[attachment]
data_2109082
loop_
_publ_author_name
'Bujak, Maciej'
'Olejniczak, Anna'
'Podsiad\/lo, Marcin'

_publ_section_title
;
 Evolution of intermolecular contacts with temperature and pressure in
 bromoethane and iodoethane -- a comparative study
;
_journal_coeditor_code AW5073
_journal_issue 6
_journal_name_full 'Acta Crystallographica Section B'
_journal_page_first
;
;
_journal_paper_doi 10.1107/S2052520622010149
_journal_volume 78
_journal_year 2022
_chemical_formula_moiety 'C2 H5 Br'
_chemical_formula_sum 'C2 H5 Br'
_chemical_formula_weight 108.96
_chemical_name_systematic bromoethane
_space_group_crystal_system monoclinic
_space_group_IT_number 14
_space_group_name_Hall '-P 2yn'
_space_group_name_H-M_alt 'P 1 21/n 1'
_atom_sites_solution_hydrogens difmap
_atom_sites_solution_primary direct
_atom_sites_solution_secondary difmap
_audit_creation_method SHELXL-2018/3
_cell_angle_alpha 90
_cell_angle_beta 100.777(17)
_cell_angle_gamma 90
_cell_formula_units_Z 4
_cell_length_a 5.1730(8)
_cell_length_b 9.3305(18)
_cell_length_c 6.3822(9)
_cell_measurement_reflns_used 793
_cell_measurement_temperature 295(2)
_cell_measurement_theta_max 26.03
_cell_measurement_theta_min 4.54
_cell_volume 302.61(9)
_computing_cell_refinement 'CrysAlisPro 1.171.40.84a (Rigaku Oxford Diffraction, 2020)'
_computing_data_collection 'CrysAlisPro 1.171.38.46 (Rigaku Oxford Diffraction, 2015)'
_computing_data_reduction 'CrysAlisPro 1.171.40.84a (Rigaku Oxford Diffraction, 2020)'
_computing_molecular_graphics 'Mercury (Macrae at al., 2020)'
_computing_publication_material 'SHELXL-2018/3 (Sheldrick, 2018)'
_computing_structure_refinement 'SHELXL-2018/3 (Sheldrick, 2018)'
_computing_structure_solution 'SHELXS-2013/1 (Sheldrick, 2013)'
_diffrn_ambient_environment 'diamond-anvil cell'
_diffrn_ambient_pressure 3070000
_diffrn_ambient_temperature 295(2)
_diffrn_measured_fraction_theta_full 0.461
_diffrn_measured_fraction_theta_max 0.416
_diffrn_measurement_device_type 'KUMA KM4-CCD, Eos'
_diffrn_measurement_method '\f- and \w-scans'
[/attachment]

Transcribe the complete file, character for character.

data_2109082
loop_
_publ_author_name
'Bujak, Maciej'
'Olejniczak, Anna'
'Podsiad\/lo, Marcin'

_publ_section_title
;
 Evolution of intermolecular contacts with temperature and pressure in
 bromoethane and iodoethane -- a comparative study
;
_journal_coeditor_code AW5073
_journal_issue 6
_journal_name_full 'Acta Crystallographica Section B'
_journal_page_first
;
;
_journal_paper_doi 10.1107/S2052520622010149
_journal_volume 78
_journal_year 2022
_chemical_formula_moiety 'C2 H5 Br'
_chemical_formula_sum 'C2 H5 Br'
_chemical_formula_weight 108.96
_chemical_name_systematic bromoethane
_space_group_crystal_system monoclinic
_space_group_IT_number 14
_space_group_name_Hall '-P 2yn'
_space_group_name_H-M_alt 'P 1 21/n 1'
_atom_sites_solution_hydrogens difmap
_atom_sites_solution_primary direct
_atom_sites_solution_secondary difmap
_audit_creation_method SHELXL-2018/3
_cell_angle_alpha 90
_cell_angle_beta 100.777(17)
_cell_angle_gamma 90
_cell_formula_units_Z 4
_cell_length_a 5.1730(8)
_cell_length_b 9.3305(18)
_cell_length_c 6.3822(9)
_cell_measurement_reflns_used 793
_cell_measurement_temperature 295(2)
_cell_measurement_theta_max 26.03
_cell_measurement_theta_min 4.54
_cell_volume 302.61(9)
_computing_cell_refinement 'CrysAlisPro 1.171.40.84a (Rigaku Oxford Diffraction, 2020)'
_computing_data_collection 'CrysAlisPro 1.171.38.46 (Rigaku Oxford Diffraction, 2015)'
_computing_data_reduction 'CrysAlisPro 1.171.40.84a (Rigaku Oxford Diffraction, 2020)'
_computing_molecular_graphics 'Mercury (Macrae at al., 2020)'
_computing_publication_material 'SHELXL-2018/3 (Sheldrick, 2018)'
_computing_structure_refinement 'SHELXL-2018/3 (Sheldrick, 2018)'
_computing_structure_solution 'SHELXS-2013/1 (Sheldrick, 2013)'
_diffrn_ambient_environment 'diamond-anvil cell'
_diffrn_ambient_pressure 3070000
_diffrn_ambient_temperature 295(2)
_diffrn_measured_fraction_theta_full 0.461
_diffrn_measured_fraction_theta_max 0.416
_diffrn_measurement_device_type 'KUMA KM4-CCD, Eos'
_diffrn_measurement_method '\f- and \w-scans'